Daniel Jarosz, PhD, talks fast, is quick with a laugh and is downright crazy — in the good sense — about science. He’s also modest: Jarosz skipped high school and was recently named a Vallee Scholar, an honor that provides financial support for junior faculty members from top institutions conducting basic biomedical research, but really, he’d rather chat about science. We did just that recently.
Why did you come to Stanford?
I arrived in 2013 from the Massachusetts Institute of Technology to become an assistant professor of chemical and systems biology and of developmental biology. Stanford seemed liked a scientific Disneyland. I was impressed by the depth of scholarship, but also by the very few barriers between departments and between labs.
What are you working on today?
We have two major projects in the lab. One looks at how frequently protein misfolding occurs in nature and how it operates in both disease and health. The other part of the lab looks at how highly mutating cells like cancer cells are able to take on deleterious mutations yet survive and even evolve new traits — they are evolutionary ninjas.
What is the biggest challenge in your field?
There are many. Our capacity to really delve into what happens in a disease that is related to aging like Alzheimer’s is very poor because many of the models we work with, like mice or fish, live for many years. It’s hard to do an experiment that takes that long time. Short-lived models like yeast or flies or worms can fill some of the gap, but they don’t share as many features with humans.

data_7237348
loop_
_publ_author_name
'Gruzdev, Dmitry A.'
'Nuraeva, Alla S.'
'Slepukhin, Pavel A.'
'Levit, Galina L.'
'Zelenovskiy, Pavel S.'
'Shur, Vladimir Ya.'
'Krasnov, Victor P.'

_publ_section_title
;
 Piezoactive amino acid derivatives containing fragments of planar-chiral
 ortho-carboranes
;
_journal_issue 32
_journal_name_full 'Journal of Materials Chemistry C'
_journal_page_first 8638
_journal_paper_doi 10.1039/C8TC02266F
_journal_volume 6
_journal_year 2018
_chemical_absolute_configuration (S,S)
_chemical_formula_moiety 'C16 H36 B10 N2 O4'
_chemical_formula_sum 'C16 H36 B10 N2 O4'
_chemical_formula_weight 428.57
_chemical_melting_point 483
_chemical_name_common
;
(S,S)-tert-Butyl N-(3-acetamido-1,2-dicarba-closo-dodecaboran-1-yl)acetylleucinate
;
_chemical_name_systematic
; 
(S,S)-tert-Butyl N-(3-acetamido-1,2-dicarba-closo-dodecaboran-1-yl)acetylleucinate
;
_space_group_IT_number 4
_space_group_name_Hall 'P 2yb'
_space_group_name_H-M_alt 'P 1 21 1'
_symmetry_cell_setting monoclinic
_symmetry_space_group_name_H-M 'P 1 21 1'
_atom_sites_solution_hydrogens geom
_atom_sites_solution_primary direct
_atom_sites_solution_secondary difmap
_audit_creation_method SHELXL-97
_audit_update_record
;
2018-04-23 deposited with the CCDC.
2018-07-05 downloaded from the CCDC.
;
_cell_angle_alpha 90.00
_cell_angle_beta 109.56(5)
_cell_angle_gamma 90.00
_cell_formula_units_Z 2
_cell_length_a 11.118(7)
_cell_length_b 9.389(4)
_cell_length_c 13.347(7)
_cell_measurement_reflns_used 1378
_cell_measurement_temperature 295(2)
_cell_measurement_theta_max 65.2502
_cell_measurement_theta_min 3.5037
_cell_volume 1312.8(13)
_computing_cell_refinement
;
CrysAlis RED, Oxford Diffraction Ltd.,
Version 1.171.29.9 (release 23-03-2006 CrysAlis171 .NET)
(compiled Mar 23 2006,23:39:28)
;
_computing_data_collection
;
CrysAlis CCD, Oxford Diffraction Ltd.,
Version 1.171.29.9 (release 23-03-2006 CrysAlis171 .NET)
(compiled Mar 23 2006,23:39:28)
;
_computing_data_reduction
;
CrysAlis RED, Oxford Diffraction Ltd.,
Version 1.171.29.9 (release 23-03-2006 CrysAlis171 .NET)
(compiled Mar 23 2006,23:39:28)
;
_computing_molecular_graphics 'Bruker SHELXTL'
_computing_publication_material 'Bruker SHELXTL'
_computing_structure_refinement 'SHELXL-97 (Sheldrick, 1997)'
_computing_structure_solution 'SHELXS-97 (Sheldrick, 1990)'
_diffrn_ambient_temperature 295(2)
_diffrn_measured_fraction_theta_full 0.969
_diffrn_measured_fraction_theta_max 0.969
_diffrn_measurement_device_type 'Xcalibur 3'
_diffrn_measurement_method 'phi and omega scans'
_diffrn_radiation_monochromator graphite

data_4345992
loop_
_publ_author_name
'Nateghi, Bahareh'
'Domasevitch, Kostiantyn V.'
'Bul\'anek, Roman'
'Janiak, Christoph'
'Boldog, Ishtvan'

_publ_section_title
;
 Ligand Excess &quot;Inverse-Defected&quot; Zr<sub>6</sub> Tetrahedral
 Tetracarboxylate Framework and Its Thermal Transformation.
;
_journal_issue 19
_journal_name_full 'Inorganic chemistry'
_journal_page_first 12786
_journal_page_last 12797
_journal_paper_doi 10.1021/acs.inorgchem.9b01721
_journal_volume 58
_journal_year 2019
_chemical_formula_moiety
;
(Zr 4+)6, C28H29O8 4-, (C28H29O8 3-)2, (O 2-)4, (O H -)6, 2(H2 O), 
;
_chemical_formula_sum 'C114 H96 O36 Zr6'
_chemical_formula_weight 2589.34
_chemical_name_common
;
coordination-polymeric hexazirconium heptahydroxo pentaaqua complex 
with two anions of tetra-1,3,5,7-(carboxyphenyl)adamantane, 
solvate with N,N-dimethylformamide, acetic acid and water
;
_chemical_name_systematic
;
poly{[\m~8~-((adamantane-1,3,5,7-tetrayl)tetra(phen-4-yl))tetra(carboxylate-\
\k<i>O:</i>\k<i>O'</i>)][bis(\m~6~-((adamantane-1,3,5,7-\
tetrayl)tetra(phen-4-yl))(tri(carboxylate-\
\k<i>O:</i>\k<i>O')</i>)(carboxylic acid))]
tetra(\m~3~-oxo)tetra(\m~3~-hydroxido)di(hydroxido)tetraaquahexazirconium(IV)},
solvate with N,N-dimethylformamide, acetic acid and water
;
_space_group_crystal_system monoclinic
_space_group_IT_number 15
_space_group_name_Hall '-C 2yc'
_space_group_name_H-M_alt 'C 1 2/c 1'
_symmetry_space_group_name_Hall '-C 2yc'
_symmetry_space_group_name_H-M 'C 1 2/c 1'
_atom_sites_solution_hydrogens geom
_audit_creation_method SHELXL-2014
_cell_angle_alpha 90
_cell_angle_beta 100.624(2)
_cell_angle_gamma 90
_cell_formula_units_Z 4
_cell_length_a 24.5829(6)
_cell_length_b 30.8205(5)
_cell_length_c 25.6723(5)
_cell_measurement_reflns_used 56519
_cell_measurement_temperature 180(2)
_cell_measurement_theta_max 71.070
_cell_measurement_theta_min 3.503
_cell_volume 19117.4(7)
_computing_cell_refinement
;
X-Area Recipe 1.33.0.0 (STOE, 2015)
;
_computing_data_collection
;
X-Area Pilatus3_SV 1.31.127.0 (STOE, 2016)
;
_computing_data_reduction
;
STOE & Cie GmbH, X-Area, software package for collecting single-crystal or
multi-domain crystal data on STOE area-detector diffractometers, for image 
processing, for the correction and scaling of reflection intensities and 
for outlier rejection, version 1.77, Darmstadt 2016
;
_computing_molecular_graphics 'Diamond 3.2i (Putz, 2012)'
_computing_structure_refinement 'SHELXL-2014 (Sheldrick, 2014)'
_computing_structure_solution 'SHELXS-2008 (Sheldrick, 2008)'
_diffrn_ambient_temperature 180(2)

Also, the question of penetrance is very fascinating. The same mutations that have devastating impacts in some people do not affect others. How do you understand which you will be? What factors affect whether a mutation will have significance or not?
What is most fulfilling about your work?
The thrill of discovery is exhilarating and the fact I get to experience it with the brightest young people from around the world every day.
What is most frustrating about your work?
It’s very frustrating when your favorite model turns out not to be true, or when a genuinely beautiful hypothesis just isn’t right.
How do you unwind?
I have three small kids. My wife is also a scientist. Before we had kids, we spent every waking moment from when we got up until we went to sleep talking about science. Now, it’s nice to have a couple of hours when we have to talk about something else.
What are you reading now?
I mostly only read scientific papers these days. But I love pretty much everything written by Jonathan Safran Foer and Jhumpa Lahiri.
What are your favorite foods?
We have had au pairs from various countries and one of the most unexpected dividends has been the chance to sample a lot of random foods. Our most recent au pair one cooked some amazing mountain Swiss dishes (complete with cheese she made herself). But my favorite cuisine is probably Japanese food.
What is your ultimate career goal?
What was most impressive about my hero scientist, Susan Lindquist, PhD, was that she was every bit as excited about what she was doing late in her career as she had been 40 years earlier. I hope to remain equally passionate for decades to come.
Stars of Stanford Medicine features standout scholars in the School of Medicine.
Previously: Stars of Stanford Medicine: “I want to leave an impact on medical care”, Stars of Stanford Medicine: Amplifying signals to detect cancer early and Stars of Stanford Medicine: In love with the microbiome
Photo by Alyssa Tamboura